PATPA really made it easier for us
negotiators to communicate
“It was the longest workshop I have ever attended,” says Ratnasari. “At first, I thought it was going to be just another ordinary seminar, to which we get invited a lot, but it turned out that it offered something different.” Speakers from national governments, international organizations, consulting firms, NGOs, and scientific institutions presented case studies and deep dives into technical questions. In addition, informal activities between the sessions were intended to break the ice between the participants, create trust, and enable fruitful and equitable discussions. “Everyone had a chance to speak, without being judged, no matter if you were wrong or right, that really made me feel comfortable,” she recalls. This way, even if the participants could not leave the conference compounds for leisure activities due to security constraints, an informal atmosphere arose. “PATPA really made it easier for us negotiators to communicate,” she says. “The most important thing as a negotiator after all, is to communicate easily with negotiators from other countries.”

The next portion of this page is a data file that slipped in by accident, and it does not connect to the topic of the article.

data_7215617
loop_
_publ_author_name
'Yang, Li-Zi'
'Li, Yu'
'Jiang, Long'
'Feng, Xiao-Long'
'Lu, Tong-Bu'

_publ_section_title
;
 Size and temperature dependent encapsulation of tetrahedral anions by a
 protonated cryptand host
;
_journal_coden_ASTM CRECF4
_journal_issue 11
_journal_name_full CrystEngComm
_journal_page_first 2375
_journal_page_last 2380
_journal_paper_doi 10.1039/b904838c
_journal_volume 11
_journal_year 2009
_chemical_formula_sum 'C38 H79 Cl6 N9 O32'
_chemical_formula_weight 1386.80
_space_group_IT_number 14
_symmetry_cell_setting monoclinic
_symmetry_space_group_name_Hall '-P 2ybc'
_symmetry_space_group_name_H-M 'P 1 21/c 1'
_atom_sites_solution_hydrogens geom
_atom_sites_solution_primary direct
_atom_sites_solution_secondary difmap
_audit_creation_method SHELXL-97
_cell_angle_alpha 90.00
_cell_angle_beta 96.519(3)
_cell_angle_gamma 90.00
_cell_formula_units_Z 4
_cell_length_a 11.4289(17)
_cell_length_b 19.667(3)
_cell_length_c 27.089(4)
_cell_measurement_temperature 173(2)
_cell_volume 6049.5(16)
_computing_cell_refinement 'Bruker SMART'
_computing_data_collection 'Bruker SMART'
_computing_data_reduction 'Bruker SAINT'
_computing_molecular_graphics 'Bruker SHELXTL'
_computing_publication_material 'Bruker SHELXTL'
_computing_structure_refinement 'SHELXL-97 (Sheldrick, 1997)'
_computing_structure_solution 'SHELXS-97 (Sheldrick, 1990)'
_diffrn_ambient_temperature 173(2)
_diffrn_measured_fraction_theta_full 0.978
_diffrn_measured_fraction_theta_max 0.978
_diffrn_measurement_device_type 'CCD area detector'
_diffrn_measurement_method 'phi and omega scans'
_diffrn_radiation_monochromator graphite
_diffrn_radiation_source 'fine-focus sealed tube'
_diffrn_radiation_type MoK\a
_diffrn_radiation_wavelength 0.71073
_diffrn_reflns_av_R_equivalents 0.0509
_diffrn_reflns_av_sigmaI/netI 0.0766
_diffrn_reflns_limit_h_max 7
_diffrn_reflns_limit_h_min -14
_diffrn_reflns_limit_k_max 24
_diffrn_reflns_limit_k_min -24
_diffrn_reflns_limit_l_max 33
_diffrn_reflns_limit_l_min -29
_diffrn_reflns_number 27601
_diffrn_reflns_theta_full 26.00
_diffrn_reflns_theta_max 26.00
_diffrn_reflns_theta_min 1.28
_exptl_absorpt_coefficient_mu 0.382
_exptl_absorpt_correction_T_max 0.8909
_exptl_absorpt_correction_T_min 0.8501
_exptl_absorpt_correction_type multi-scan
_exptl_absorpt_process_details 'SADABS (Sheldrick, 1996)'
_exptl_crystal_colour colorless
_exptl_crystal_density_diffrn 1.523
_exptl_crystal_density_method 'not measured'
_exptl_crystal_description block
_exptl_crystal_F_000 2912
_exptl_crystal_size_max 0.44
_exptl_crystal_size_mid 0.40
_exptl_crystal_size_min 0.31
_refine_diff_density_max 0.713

For Ratnasari, the presentations and group sessions also bared some valuable knowledge on the ETF process. “I have a broader view and a much clearer understanding now, and I can explain the technical matter of the ETF in a simpler way,” she says. This is especially important, since in Indonesia many subnational stakeholders still struggle with implementing climate change issues, developing the necessary regulations and managing greenhouse gas inventories correctly. “A big task for us is to increase capacity on the subnational level, so the inventory can be conducted as planned.” Frequent rotation in local governments personnel is a strong barrier in this regard. “We train people and three months later they move to another unit. That is a big problem,” Ratnasari says. So, she decided to build an online training system, which can be used by the operators in local governments to conduct the inventory properly. “This way we can foster their engagement.”
In Madrid, I gave my opinions and had
discussions with different countries,
because I already knew many people
from the workshop in Lebanon